This article concentrates on one vital issue: to what extent are differences in treatment justified because of a mentally ill person's "criminal" involvement. While the article is primarily concerned with Michigan institutions and Michigan statutes, the discussion and the solutions proposed are in many respects applicable to all states of the Union. Not only must all states reevaluate their policies toward criminal commitment of the mentally ill in light of ever-changing medical and penal theory, but they must also consider the developing constitutional concepts in this area. These constitutional issues are raised here only to the extent necessary to alert the reader to possible objections to present custodial policies in Michigan and other states; authoritative conclusions have not been attempted.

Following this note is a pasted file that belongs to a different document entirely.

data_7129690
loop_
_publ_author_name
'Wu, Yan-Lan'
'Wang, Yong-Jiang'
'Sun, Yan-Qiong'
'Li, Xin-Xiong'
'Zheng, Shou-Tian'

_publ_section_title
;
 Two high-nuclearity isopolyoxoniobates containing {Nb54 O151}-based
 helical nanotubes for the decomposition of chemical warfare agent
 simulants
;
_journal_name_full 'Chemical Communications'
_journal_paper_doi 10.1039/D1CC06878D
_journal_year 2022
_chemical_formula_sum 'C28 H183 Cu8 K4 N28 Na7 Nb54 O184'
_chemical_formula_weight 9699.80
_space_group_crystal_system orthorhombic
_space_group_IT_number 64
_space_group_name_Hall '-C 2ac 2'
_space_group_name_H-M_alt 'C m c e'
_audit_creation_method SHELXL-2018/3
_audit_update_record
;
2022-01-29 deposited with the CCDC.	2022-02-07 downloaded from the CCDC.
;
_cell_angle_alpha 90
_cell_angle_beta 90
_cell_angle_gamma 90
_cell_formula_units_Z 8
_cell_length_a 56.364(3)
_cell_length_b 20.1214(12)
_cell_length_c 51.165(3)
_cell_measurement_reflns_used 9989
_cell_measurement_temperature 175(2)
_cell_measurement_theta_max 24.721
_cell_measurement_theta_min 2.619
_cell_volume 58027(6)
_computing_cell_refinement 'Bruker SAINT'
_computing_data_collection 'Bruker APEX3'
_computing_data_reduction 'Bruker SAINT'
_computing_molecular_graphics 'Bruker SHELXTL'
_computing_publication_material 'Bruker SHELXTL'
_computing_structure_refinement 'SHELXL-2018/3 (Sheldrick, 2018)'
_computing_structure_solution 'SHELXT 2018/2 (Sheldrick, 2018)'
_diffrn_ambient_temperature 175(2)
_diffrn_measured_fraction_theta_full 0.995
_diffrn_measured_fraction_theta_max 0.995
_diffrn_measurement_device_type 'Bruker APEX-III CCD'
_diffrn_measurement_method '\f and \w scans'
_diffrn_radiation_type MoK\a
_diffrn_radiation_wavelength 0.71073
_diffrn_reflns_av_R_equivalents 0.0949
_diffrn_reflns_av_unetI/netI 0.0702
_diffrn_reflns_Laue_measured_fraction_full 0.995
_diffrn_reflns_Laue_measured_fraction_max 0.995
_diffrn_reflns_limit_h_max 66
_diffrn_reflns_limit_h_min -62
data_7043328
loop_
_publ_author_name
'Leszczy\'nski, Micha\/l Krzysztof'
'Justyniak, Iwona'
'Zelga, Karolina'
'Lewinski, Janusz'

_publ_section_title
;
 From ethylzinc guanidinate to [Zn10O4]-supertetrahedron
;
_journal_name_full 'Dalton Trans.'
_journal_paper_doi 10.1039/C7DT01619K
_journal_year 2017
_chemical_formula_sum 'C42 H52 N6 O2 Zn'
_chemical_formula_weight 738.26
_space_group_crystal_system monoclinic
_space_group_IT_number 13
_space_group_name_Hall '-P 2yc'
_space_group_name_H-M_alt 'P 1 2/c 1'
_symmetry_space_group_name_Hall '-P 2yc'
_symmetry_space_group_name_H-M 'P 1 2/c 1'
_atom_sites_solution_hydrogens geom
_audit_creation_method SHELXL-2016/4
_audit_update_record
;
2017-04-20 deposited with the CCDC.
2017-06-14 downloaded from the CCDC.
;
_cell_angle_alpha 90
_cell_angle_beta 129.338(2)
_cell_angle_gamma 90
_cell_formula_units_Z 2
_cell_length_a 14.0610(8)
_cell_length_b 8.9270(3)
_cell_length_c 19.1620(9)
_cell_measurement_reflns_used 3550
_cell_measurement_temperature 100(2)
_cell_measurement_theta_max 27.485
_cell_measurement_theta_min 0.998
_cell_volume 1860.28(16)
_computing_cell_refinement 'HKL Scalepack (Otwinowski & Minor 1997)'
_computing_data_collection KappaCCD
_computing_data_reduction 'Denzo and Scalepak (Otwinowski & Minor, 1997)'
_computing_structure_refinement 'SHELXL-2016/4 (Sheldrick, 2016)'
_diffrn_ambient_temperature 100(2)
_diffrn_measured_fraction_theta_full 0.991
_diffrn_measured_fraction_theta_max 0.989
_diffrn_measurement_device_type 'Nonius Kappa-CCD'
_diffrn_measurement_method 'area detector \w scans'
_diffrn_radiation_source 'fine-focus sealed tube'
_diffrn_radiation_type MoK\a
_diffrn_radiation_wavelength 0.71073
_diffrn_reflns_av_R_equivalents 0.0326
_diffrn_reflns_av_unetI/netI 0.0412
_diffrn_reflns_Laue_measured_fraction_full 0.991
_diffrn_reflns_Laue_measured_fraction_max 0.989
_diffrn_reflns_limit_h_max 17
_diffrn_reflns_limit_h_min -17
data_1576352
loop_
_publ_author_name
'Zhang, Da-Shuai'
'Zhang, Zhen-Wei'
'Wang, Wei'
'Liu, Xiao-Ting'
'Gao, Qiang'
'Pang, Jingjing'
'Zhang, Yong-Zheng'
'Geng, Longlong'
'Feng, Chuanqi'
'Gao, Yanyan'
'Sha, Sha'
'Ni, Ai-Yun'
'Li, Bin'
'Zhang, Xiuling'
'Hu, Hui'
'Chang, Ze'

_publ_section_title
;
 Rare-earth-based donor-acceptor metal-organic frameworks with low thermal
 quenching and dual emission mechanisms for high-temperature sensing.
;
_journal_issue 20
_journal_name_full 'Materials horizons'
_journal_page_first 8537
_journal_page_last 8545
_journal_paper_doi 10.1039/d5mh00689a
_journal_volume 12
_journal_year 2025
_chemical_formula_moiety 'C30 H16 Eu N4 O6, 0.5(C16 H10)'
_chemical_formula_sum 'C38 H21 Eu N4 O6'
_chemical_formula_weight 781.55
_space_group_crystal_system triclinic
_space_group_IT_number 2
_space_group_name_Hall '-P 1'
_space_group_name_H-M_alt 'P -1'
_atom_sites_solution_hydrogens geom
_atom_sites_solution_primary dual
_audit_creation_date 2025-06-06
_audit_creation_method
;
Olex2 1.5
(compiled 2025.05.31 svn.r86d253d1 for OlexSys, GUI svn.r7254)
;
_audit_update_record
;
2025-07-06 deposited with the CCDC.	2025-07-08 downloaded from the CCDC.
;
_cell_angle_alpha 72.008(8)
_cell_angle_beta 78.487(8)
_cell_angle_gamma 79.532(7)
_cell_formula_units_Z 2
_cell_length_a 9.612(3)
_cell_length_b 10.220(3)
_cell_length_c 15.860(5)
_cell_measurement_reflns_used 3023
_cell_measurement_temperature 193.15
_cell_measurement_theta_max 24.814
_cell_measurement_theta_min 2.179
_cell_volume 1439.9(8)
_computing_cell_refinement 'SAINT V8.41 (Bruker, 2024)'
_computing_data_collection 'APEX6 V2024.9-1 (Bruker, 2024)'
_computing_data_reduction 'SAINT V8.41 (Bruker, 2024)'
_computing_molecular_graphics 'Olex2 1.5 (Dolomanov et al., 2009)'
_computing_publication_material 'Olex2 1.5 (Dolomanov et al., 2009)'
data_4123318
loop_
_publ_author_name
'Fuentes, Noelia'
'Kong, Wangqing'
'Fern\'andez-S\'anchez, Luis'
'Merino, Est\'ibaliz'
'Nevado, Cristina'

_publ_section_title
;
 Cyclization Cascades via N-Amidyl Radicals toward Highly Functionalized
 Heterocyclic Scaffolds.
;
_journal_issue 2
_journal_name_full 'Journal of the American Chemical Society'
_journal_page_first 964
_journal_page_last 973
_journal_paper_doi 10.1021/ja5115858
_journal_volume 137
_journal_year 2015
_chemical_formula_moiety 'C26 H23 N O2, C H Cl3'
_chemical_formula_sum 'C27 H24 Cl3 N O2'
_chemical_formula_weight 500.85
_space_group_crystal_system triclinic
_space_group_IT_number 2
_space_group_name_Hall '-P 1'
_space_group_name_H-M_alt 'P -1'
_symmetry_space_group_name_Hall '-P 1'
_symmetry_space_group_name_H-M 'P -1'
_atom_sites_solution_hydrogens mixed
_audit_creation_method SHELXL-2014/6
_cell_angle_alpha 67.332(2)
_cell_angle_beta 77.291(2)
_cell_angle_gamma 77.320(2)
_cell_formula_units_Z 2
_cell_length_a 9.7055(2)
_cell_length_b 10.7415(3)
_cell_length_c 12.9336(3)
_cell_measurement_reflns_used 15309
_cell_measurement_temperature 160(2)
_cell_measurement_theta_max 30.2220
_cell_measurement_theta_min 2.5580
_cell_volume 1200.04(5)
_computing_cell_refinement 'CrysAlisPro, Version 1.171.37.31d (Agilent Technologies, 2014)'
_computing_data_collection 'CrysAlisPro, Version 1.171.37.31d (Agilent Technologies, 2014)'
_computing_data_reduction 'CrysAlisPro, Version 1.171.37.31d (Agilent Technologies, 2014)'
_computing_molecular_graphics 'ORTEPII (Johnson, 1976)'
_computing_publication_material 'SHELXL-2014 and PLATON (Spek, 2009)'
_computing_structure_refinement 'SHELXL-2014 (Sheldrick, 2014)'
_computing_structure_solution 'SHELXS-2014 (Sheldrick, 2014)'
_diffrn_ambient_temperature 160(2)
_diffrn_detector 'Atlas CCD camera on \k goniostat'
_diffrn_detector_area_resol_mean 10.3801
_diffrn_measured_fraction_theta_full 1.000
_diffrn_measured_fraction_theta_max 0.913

Grant H. Morris,
Mental Illness and Criminal Commitment in Michigan,
U. Mich. J. L. Reform
Available at: https://repository.law.umich.edu/mjlr/vol5/iss1/2